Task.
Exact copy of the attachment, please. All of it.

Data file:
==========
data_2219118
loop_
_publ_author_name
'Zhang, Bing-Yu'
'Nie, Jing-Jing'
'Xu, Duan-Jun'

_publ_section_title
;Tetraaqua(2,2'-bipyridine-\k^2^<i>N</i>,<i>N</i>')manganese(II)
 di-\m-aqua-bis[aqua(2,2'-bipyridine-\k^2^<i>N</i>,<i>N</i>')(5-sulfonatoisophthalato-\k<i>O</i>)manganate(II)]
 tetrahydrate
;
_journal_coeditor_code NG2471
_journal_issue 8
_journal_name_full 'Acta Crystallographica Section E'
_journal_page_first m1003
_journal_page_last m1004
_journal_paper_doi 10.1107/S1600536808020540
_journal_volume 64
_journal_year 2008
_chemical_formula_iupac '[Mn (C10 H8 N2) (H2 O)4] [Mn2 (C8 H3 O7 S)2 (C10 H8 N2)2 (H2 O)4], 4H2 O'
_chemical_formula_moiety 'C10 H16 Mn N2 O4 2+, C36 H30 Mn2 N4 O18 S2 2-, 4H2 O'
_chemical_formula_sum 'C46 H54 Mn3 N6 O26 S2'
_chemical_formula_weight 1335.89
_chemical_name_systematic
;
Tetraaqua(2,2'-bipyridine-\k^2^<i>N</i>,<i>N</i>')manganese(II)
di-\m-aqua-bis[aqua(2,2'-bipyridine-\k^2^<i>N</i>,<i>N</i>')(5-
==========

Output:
data_2219118
loop_
_publ_author_name
'Zhang, Bing-Yu'
'Nie, Jing-Jing'
'Xu, Duan-Jun'

_publ_section_title
;Tetraaqua(2,2'-bipyridine-\k^2^<i>N</i>,<i>N</i>')manganese(II)
 di-\m-aqua-bis[aqua(2,2'-bipyridine-\k^2^<i>N</i>,<i>N</i>')(5-sulfonatoisophthalato-\k<i>O</i>)manganate(II)]
 tetrahydrate
;
_journal_coeditor_code NG2471
_journal_issue 8
_journal_name_full 'Acta Crystallographica Section E'
_journal_page_first m1003
_journal_page_last m1004
_journal_paper_doi 10.1107/S1600536808020540
_journal_volume 64
_journal_year 2008
_chemical_formula_iupac '[Mn (C10 H8 N2) (H2 O)4] [Mn2 (C8 H3 O7 S)2 (C10 H8 N2)2 (H2 O)4], 4H2 O'
_chemical_formula_moiety 'C10 H16 Mn N2 O4 2+, C36 H30 Mn2 N4 O18 S2 2-, 4H2 O'
_chemical_formula_sum 'C46 H54 Mn3 N6 O26 S2'
_chemical_formula_weight 1335.89
_chemical_name_systematic
;
Tetraaqua(2,2'-bipyridine-\k^2^<i>N</i>,<i>N</i>')manganese(II)
di-\m-aqua-bis[aqua(2,2'-bipyridine-\k^2^<i>N</i>,<i>N</i>')(5-